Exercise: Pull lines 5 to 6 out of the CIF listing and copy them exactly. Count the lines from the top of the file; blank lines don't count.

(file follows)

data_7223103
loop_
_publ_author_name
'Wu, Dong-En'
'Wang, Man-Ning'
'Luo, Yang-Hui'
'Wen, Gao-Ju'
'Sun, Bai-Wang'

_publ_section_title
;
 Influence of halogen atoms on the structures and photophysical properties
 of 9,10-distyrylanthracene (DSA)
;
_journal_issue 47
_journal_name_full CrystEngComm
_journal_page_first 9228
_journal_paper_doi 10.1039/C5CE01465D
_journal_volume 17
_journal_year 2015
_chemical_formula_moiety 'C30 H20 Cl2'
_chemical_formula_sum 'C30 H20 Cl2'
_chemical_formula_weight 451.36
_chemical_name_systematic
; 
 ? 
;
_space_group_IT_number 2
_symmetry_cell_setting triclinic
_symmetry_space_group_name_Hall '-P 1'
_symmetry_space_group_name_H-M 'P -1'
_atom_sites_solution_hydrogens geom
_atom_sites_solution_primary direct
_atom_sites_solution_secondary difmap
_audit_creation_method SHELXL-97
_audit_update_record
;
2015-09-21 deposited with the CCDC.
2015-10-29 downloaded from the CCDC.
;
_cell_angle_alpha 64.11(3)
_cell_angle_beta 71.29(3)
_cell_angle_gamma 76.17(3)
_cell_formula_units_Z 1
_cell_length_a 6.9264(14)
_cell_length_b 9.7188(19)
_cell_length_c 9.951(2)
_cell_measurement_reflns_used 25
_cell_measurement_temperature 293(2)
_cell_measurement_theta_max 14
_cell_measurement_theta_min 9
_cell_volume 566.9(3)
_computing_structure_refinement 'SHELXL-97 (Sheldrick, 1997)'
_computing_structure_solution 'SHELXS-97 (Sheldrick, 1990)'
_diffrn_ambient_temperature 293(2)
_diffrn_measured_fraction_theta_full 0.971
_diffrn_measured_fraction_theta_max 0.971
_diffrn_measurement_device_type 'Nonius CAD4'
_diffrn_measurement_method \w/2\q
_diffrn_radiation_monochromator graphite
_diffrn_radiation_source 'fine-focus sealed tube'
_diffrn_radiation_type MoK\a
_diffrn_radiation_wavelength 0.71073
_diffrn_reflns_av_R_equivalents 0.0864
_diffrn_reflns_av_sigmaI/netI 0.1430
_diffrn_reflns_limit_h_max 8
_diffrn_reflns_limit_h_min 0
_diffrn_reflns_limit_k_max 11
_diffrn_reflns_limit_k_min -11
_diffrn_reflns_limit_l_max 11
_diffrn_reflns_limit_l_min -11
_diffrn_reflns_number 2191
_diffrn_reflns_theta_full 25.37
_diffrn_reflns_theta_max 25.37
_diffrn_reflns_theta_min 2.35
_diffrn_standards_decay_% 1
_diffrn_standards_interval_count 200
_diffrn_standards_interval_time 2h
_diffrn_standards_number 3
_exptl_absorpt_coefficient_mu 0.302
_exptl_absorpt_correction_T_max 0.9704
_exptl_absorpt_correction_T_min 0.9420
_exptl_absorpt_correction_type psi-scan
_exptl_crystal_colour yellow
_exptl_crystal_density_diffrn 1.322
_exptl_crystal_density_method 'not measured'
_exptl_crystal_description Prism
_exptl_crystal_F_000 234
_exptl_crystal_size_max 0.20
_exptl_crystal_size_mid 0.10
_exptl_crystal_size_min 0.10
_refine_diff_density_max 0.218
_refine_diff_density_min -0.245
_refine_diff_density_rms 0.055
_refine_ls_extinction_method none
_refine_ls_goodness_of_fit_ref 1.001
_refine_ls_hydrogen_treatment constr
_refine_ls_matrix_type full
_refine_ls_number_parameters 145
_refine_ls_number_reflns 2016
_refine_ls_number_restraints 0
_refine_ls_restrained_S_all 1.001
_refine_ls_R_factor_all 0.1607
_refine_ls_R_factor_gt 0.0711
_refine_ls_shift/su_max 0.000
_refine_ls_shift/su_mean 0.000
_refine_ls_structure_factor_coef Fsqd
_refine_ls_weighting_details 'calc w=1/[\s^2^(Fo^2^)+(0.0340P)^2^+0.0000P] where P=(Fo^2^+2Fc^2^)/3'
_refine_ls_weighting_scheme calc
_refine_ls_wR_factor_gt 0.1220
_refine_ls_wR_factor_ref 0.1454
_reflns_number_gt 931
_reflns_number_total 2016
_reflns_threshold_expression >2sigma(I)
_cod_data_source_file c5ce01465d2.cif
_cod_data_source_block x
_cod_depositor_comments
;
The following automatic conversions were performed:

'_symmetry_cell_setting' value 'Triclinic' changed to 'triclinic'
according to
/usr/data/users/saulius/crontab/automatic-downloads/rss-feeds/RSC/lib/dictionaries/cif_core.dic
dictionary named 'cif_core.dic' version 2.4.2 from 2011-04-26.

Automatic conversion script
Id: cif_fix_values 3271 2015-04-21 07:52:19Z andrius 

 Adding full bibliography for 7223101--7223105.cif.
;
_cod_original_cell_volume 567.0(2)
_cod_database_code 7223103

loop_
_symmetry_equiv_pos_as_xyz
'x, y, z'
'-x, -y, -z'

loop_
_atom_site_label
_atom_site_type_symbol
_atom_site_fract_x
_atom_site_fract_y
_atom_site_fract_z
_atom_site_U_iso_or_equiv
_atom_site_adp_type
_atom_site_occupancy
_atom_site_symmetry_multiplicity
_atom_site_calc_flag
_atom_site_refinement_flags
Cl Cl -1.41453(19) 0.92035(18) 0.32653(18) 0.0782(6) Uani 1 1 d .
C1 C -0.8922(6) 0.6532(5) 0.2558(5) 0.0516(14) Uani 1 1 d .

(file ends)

'Wang, Man-Ning'
'Luo, Yang-Hui'